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Soy & Breast Cancer. Michelle Sulprizio Student Dietitian Community Servings Spring 2013. What is Soy?. A subtropical plant native to Southeastern Asia. It contains protein, isoflavones and fiber. I soflavones are phytochemicals believed to affect hormonal signaling. .

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soy breast cancer

Soy & Breast Cancer

Michelle Sulprizio

Student Dietitian

Community Servings

Spring 2013

what is soy
What is Soy?
  • A subtropical plant native to Southeastern Asia.
  • It contains protein, isoflavones and fiber.
  • Isoflavones are phytochemicals believed to affect hormonal signaling.
common sources of soy
Common Sources of Soy
  • Processed soy foods (e.g., veggie burgers, meatless dinner entrees, chicken-free nuggets, soy "ice creams" and energy bars) are usually high in protein, and typically contain lower levels of isoflavones.
estrogen breast cancer
Estrogen & Breast Cancer
  • Some breast cancers are sensitive to your body's naturally occurring female hormones, estrogen and progesterone.
  • Estrogen receptor (ER) positive is a type of breast cancer is sensitive to estrogen.
  • Breast cells contain estrogen receptors, and when the "key" (estrogen) joins with the "lock" (the estrogen receptor), a series of signals are sent which can cause ER positive breast cancer tumors to grow.
isoflavones
Isoflavones
  • Compounds that in some ways mimic the action of estrogen under certain conditions.
  • Levels vary in different types of tofu and soy milk products.
  • Your body's estrogen is much, much stronger than the estrogen-like isoflavones in soy.
the controversy
The Controversy
  • The relationship between soy and breast cancer has become controversial because of concerns that isoflavones may stimulate the growth of existing ER positive breast tumors.
  • On the other hand, if the weak soy substance replaces the natural high-strength estrogen in cells, then maybe the soy will protect against cancers that would prefer a stronger estrogen signal.
soy breast cancer risk
Soy & Breast Cancer Risk
  • Studies of healthy women in the U.S. have either shown no association between soy and breast cancer, or a protective association, meaning that people who ate more soy had less breast cancer. 
  • Studies of Asian women have found a lower risk of breast cancer with eating more soy.
soy breast cancer survivors
Soy & Breast Cancer Survivors
  • A recent study looked at soy consumption in the diets of more than 9,000 breast cancer survivors
    • Women from both the U.S. and China who consumed 10 mg/day or more of soy foods had a 25% lower risk of breast cancer recurrence.
    • 3 oz. serving of tofu: 28 mg of soy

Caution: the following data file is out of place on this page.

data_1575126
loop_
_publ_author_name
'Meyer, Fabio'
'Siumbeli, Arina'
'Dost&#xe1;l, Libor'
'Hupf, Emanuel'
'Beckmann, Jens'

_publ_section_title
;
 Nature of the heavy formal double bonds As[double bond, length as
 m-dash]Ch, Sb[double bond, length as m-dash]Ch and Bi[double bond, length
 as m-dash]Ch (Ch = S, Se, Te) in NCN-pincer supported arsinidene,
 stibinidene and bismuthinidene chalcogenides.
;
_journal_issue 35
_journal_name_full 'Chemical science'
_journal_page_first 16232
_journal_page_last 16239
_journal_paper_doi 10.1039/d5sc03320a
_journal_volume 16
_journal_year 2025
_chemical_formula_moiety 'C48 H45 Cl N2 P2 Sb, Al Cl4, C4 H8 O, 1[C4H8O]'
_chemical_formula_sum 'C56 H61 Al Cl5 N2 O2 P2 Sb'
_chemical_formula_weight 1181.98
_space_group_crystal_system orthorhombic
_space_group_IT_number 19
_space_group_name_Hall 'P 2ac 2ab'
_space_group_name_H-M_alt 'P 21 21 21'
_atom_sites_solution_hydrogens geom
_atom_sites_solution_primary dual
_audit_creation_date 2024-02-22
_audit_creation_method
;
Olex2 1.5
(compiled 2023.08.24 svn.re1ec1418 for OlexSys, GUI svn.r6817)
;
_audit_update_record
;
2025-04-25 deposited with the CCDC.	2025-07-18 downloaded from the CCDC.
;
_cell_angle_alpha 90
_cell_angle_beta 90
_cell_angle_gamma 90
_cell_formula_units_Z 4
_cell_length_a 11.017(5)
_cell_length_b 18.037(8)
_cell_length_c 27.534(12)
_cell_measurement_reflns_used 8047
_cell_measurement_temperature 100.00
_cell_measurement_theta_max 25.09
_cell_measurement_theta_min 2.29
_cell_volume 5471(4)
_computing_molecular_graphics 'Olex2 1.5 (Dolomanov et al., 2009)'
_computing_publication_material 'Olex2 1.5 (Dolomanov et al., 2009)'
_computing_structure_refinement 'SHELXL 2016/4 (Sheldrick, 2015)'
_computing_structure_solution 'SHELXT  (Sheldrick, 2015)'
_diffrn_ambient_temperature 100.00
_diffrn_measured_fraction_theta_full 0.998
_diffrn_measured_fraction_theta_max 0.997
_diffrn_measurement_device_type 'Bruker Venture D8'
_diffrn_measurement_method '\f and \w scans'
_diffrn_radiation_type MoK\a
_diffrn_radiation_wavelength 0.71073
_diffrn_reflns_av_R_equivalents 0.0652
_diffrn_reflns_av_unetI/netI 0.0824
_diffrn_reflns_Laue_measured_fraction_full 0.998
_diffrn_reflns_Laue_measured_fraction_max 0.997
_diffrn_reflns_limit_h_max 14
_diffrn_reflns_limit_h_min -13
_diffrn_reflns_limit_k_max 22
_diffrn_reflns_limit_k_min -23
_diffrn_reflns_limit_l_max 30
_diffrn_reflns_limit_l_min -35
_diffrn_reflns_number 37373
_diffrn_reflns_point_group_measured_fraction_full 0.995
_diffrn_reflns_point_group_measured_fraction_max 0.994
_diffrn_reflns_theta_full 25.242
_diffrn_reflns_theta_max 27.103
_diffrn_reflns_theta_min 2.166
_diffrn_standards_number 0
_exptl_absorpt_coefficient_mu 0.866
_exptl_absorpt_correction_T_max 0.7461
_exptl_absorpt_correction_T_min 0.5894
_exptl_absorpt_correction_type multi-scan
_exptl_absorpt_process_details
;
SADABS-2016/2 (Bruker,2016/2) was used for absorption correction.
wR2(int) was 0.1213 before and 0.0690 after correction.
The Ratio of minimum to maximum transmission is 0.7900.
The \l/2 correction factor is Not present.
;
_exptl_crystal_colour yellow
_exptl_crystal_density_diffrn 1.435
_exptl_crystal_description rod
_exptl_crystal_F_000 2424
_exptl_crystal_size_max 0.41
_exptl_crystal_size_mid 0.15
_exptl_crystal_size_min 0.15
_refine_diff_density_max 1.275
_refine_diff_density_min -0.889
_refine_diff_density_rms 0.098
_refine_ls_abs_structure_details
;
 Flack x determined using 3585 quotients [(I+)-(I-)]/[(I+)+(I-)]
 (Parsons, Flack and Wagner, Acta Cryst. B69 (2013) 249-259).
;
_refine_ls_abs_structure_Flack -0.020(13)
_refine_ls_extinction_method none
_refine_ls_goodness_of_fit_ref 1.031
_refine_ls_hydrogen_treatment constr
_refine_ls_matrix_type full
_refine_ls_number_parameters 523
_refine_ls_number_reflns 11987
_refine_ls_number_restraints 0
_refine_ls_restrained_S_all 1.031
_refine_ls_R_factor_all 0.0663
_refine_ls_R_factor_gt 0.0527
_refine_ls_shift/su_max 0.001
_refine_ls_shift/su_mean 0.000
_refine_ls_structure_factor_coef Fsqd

• 8 oz. of soy milk: 10 mg of soy
    • Soy burger: 50 mg of soy
    • Single soy bar: 60 mg of soy
challenges with this topic
Challenges with this Topic
  • Women in Asia eat about 10 times the quantity of soy foods as the average American in the U.S, yet East Asian women have lower rates of ER positive breast cancer than women in the U.S.
  • Evaluating the risk of breast cancer with high levels of soy consumption is difficult. 
guidelines
Guidelines

The 2012 American Cancer Society Guidelines on Nutrition and Physical Activity:

  • Current research finds no harmful effects to the general population or breast cancer survivors from moderate consumption of soy foods, 1-3 servings of soy a day (a serving is about ½ cup).
  • Recommend avoiding soy supplements as they contain much higher isoflavone concentrations than what you would normally find in foods.
food for thought
Food for Thought
  • Remember that breast cancer survivors (and the rest of the population) are also at risk for other cancers and cardiovascular disease.
  • Tofu and other soy foods are linked to lower rates of heart disease because they are excellent sources of protein, may replace other less healthy foods in the diet (e.g. animal fats, red and processed meats), and may help lower cholesterol.
    • If you are taking hormonal therapy to fight off ER positive breast cancer, and are concerned about any phytoestrogen effects, ask yours doctor or R.D. how much soy you can eat.
sources
Sources
  • http://www.ncbi.nlm.nih.gov/pubmed/22648714
  • http://www.nutritionj.com/content/7/1/17
  • http://www.breastcancer.org/risk/factors
  • http://www.mayoclinic.com/health/soy/NS_patient-soy
  • http://www.mayoclinic.com/health/breast-cancer/
  • http://www.cancer.org/cancer/news/expertvoices/post/2012/08/02/the-bottom-line-on-soy-and-breast-cancer-risk.aspx
  • http://www.aicr.org/press/press-releases/soy-safe-breast-cancer-survivors.html
  • http://www.livestrong.com/article/430156-breast-cancer-and-soy-milk/
  • http://todaysdietitian.com/newarchives/040113p30.shtml